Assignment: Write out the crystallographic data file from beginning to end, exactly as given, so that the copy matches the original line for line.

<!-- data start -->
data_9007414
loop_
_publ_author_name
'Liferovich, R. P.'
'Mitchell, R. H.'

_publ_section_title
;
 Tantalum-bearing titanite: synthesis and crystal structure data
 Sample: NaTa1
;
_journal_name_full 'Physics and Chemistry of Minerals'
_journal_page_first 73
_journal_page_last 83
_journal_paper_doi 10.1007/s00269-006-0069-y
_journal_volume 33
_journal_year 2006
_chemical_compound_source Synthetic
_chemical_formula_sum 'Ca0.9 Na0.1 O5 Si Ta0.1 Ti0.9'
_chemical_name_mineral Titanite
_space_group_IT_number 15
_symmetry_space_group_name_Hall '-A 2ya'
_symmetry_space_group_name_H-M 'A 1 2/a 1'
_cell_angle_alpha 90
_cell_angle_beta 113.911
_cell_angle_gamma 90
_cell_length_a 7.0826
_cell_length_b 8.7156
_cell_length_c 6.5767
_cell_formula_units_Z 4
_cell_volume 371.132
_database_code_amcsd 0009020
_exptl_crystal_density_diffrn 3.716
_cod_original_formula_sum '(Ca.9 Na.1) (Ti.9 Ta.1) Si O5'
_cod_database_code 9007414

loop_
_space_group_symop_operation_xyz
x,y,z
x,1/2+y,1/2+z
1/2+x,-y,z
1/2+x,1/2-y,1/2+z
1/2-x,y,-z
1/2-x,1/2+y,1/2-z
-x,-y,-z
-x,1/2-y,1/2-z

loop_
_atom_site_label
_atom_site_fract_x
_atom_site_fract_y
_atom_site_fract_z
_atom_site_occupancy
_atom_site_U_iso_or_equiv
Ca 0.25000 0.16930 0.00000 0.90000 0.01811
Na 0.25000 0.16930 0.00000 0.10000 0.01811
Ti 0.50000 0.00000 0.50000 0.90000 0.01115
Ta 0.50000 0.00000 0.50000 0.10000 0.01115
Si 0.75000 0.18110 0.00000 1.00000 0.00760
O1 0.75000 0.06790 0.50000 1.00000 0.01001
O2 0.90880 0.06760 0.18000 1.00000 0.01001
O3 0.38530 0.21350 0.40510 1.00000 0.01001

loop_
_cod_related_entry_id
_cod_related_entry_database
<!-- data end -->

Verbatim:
data_9007414
loop_
_publ_author_name
'Liferovich, R. P.'
'Mitchell, R. H.'

_publ_section_title
;
 Tantalum-bearing titanite: synthesis and crystal structure data
 Sample: NaTa1
;
_journal_name_full 'Physics and Chemistry of Minerals'
_journal_page_first 73
_journal_page_last 83
_journal_paper_doi 10.1007/s00269-006-0069-y
_journal_volume 33
_journal_year 2006
_chemical_compound_source Synthetic
_chemical_formula_sum 'Ca0.9 Na0.1 O5 Si Ta0.1 Ti0.9'
_chemical_name_mineral Titanite
_space_group_IT_number 15
_symmetry_space_group_name_Hall '-A 2ya'
_symmetry_space_group_name_H-M 'A 1 2/a 1'
_cell_angle_alpha 90
_cell_angle_beta 113.911
_cell_angle_gamma 90
_cell_length_a 7.0826
_cell_length_b 8.7156
_cell_length_c 6.5767
_cell_formula_units_Z 4
_cell_volume 371.132
_database_code_amcsd 0009020
_exptl_crystal_density_diffrn 3.716
_cod_original_formula_sum '(Ca.9 Na.1) (Ti.9 Ta.1) Si O5'
_cod_database_code 9007414

loop_
_space_group_symop_operation_xyz
x,y,z
x,1/2+y,1/2+z
1/2+x,-y,z
1/2+x,1/2-y,1/2+z
1/2-x,y,-z
1/2-x,1/2+y,1/2-z
-x,-y,-z
-x,1/2-y,1/2-z

loop_
_atom_site_label
_atom_site_fract_x
_atom_site_fract_y
_atom_site_fract_z
_atom_site_occupancy
_atom_site_U_iso_or_equiv
Ca 0.25000 0.16930 0.00000 0.90000 0.01811
Na 0.25000 0.16930 0.00000 0.10000 0.01811
Ti 0.50000 0.00000 0.50000 0.90000 0.01115
Ta 0.50000 0.00000 0.50000 0.10000 0.01115
Si 0.75000 0.18110 0.00000 1.00000 0.00760
O1 0.75000 0.06790 0.50000 1.00000 0.01001
O2 0.90880 0.06760 0.18000 1.00000 0.01001
O3 0.38530 0.21350 0.40510 1.00000 0.01001

loop_
_cod_related_entry_id
_cod_related_entry_database